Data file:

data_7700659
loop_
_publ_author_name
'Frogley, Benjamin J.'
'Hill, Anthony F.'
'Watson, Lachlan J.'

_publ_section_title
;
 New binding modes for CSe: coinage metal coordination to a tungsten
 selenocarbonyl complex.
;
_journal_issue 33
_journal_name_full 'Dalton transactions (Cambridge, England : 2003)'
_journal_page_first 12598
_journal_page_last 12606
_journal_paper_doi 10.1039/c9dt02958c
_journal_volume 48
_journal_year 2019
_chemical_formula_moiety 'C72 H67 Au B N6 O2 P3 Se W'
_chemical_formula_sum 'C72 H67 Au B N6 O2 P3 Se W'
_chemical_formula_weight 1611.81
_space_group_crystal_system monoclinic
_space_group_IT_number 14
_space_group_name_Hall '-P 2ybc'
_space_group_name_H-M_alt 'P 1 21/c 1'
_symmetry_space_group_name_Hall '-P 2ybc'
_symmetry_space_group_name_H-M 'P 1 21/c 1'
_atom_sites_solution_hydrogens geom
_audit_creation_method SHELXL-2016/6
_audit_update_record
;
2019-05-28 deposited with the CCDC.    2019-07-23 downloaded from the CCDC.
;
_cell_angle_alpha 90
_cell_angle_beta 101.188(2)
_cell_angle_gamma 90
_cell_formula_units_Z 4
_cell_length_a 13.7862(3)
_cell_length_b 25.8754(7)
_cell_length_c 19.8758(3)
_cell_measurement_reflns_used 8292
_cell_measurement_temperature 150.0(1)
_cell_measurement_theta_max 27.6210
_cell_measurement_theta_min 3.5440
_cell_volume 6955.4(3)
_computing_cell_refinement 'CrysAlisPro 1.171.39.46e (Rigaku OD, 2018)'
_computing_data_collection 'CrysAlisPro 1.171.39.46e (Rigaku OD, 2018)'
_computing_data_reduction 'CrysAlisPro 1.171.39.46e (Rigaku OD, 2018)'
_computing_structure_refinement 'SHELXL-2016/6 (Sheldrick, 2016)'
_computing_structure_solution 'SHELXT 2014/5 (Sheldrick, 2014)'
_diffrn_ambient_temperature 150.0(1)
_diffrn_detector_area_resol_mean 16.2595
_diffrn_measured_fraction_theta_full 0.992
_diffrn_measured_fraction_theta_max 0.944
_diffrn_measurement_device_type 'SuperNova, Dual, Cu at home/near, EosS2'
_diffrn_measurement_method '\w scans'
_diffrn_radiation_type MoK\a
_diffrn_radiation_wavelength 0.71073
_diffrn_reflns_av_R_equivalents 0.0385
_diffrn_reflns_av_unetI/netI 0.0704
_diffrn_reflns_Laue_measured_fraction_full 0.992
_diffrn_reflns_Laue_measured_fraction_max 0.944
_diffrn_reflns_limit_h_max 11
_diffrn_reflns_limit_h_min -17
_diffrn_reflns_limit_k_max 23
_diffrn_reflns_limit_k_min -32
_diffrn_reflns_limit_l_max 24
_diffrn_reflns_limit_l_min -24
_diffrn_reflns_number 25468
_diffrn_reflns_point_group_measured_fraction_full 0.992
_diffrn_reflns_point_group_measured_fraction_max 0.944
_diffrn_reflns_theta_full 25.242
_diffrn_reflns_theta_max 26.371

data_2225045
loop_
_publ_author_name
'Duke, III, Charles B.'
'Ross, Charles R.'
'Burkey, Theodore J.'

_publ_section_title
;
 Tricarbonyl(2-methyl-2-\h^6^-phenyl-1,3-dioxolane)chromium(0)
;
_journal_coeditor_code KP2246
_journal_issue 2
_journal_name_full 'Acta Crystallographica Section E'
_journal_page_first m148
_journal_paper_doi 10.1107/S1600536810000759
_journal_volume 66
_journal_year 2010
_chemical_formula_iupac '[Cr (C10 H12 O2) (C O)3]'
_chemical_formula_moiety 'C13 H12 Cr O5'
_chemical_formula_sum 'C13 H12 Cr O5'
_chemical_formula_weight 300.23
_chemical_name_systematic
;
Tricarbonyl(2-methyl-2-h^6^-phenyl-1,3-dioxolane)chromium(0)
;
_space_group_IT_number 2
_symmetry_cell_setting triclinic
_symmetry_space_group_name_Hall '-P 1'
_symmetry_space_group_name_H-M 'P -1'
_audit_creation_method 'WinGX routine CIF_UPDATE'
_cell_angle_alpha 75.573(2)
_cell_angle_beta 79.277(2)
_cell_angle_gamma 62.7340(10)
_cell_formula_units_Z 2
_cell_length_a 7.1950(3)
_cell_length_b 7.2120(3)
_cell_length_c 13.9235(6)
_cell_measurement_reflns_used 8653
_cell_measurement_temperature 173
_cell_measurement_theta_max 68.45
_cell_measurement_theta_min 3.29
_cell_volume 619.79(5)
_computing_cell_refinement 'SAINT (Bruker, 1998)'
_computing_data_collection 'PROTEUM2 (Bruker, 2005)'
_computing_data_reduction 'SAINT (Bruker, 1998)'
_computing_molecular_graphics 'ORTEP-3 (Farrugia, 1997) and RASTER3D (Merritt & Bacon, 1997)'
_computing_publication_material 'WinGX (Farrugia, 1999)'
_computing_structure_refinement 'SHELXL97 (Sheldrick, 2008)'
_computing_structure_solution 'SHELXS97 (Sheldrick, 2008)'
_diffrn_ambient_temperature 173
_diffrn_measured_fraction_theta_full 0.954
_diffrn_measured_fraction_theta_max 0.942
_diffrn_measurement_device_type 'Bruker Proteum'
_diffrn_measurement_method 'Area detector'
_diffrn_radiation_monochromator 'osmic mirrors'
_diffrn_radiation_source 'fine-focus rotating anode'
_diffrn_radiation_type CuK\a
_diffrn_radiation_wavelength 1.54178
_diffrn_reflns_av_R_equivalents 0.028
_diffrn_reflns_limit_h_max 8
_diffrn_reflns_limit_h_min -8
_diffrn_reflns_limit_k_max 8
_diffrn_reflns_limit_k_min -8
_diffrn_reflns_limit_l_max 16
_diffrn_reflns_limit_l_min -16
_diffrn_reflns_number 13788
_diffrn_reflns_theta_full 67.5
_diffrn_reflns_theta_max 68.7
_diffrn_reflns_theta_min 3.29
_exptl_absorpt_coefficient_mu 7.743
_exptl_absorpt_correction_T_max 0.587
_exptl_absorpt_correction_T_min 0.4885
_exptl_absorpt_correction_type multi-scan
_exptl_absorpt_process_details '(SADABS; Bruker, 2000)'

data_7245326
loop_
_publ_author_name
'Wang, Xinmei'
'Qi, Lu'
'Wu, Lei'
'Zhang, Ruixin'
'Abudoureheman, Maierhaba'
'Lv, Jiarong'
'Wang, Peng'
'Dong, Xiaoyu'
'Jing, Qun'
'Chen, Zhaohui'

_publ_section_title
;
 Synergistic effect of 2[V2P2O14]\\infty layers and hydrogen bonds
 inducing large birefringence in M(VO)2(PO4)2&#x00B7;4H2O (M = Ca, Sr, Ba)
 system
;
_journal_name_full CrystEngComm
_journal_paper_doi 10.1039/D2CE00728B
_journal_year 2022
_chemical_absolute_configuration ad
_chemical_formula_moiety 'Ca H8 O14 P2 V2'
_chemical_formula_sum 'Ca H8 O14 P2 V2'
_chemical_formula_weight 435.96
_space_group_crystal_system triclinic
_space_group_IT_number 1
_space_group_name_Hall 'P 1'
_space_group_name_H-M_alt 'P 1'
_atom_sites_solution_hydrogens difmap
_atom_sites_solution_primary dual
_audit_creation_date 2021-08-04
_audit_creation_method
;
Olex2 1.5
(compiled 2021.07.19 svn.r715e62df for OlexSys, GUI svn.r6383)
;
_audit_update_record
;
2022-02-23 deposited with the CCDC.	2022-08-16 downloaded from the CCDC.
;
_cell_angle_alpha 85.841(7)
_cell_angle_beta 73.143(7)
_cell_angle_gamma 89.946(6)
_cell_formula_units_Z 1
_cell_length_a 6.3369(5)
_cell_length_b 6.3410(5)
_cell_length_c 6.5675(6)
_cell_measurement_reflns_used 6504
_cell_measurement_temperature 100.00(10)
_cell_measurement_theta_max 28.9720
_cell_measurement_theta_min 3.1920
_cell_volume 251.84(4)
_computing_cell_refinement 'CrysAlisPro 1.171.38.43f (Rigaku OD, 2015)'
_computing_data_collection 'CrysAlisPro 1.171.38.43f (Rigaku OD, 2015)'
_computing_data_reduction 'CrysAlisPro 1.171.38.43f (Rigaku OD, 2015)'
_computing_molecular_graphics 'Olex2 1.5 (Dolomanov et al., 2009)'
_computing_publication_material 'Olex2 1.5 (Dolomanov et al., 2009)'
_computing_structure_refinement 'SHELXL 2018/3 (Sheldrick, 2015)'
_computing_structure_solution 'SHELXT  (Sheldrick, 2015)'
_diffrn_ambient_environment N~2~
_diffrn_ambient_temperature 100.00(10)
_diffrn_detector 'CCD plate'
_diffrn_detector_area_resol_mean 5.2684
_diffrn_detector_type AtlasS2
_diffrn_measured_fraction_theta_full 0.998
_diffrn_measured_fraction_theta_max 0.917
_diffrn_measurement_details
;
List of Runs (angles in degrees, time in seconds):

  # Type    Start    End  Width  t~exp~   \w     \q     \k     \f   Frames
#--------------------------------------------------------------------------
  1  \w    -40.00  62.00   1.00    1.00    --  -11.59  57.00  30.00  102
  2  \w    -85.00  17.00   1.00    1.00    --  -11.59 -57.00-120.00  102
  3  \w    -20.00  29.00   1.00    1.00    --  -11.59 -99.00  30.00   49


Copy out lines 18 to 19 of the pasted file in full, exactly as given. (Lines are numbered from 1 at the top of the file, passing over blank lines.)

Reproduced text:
_journal_year 2019
_chemical_formula_moiety 'C72 H67 Au B N6 O2 P3 Se W'